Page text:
Thanks again for all your ongoing prayers! I'm in great spirits compared to last week, because technically at this point I'm cancer-free and the radiation is "just in case." I think I should change the subtitle of this blog to "a whenever I get around to it" account. There's no way it's gonna be "day-by-day" as we get into the fall! Bye for now, and God bless!


Friday, August 22, 2008

Hello and thanks for your prayers-a detailed explanation of my summer from June 1, 2008-August 22, 2008

August 22, 2008-Queenship of Mary, and 6th anniversary of my beloved grandmother (Mimi)'s passing into eternal life.

Hi, everybody,

Thanks so much for your prayers and emails. The details of how I found out I had cancer (undifferentiated soft-tissue sarcoma, in my left leg) are at the end of this email. I got fabulous news Wednesday and today which I KNOW is because of everyone's prayers, because it (especially Wednesday's) was far better news than I ever expected. I was just hoping that the CT scans of my lungs Wednesday morning would come back clean, and they did, thank God.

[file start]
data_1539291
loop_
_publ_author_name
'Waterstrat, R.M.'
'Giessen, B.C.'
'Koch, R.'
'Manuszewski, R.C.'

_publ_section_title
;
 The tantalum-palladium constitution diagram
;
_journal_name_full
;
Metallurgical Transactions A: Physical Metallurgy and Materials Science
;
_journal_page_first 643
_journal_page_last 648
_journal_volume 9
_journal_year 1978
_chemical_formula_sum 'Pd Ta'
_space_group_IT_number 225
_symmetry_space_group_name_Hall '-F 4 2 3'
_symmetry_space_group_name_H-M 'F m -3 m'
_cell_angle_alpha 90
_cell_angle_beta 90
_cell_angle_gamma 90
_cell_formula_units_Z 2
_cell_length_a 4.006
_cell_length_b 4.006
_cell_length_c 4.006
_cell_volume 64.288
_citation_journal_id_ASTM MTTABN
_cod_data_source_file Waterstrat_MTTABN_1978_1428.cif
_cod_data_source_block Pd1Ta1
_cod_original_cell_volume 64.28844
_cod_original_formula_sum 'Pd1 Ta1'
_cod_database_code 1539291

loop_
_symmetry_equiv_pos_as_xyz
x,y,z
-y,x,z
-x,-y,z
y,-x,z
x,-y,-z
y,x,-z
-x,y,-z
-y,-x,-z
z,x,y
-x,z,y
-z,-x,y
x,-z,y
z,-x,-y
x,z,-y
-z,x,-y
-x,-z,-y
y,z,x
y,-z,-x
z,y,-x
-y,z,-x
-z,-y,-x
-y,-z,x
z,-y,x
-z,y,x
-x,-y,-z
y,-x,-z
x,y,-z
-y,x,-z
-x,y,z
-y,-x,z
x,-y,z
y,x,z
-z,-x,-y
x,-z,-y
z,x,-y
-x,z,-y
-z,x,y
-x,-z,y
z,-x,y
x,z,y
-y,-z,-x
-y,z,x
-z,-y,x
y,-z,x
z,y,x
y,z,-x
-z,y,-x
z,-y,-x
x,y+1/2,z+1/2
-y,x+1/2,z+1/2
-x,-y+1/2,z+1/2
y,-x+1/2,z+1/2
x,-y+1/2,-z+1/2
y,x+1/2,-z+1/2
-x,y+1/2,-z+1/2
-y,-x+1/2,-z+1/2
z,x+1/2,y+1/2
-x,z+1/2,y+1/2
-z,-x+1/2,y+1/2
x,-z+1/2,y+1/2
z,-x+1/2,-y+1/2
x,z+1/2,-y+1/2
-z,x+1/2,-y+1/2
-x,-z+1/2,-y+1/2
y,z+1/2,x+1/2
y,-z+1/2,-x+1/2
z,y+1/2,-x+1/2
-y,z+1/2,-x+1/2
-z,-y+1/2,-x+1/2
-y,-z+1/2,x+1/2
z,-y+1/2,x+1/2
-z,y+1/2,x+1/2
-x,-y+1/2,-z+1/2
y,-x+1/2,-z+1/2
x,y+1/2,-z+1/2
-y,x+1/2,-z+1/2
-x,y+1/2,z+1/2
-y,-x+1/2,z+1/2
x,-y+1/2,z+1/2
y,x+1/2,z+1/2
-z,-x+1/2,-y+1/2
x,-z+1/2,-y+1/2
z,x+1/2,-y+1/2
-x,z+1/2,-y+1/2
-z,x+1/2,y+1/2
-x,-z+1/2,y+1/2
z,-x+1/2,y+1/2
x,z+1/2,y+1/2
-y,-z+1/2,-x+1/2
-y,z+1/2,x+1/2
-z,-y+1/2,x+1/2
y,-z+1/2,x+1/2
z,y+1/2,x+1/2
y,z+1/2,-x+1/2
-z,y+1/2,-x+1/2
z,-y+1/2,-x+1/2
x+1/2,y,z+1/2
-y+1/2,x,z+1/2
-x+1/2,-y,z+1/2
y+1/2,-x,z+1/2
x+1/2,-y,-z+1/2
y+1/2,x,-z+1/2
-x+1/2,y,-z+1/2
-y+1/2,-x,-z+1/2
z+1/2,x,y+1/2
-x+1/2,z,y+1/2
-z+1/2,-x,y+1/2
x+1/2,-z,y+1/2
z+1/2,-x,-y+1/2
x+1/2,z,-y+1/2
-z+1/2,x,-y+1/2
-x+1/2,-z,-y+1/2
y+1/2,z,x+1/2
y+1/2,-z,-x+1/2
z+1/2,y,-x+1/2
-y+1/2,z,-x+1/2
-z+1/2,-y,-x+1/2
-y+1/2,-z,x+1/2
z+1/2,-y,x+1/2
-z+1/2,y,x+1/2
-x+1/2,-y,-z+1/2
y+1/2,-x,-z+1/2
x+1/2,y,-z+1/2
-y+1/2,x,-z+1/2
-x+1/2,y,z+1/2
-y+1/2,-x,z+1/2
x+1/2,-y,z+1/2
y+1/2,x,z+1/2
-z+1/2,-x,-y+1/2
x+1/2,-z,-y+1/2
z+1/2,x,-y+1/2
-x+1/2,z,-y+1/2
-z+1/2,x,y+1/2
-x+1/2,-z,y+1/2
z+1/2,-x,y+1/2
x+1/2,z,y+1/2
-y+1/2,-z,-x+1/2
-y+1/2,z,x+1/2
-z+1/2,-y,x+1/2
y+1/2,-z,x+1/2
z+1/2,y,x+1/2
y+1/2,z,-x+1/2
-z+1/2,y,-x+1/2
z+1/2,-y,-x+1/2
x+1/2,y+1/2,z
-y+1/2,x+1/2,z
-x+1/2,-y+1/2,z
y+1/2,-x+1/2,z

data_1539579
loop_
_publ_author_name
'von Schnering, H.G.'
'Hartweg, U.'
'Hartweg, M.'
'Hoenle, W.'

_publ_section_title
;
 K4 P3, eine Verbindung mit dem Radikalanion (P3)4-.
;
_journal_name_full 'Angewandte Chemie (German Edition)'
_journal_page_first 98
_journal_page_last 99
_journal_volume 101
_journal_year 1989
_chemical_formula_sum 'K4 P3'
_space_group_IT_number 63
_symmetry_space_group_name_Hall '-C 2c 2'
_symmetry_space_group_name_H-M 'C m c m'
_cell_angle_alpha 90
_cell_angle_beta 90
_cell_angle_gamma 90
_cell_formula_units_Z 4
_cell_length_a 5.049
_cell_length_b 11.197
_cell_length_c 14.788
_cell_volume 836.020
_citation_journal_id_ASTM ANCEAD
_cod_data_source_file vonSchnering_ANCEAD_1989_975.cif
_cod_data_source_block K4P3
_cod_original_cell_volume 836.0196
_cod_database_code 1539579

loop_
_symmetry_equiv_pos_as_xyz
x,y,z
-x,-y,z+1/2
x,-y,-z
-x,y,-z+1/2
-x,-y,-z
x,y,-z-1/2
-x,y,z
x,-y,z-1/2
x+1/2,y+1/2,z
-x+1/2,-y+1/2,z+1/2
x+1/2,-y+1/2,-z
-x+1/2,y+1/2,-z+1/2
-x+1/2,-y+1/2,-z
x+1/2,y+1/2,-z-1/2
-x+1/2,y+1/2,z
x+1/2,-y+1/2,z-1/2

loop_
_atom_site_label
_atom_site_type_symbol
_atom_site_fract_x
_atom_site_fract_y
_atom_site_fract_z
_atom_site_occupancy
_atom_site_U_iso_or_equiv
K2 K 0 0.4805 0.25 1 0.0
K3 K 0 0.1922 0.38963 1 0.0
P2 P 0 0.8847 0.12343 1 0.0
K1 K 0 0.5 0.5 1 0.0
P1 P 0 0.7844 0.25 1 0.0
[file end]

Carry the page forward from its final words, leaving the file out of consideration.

The "miracle" is that I found out that I DON'T have the nasty cancer they SUSPECTED I had. All the tests they had completed as of Tuesday morning indicated that it was SYNOVIAL sarcoma, an extremely rare and aggressive soft tissue cancer, but the one test that tells them definitely yes or no (since it's identified by a specific chromosome's defect) finally came back that afternoon as DEFINITELY NO!!

I still have a high-grade sarcoma (which means it's still likely to recur or metastasize) but the other good news I found out is below:

1. The results of my lung CT scan Wednesday were "excellent; very clean."

2. I just found out that the results of yesterday's full-body bone scan were ALSO clean.

3. I definitely won't need chemo, just 6 1/2 weeks of radiation every day Mon-Fri for 6 1/2 weeks, starting the day after Labor Day.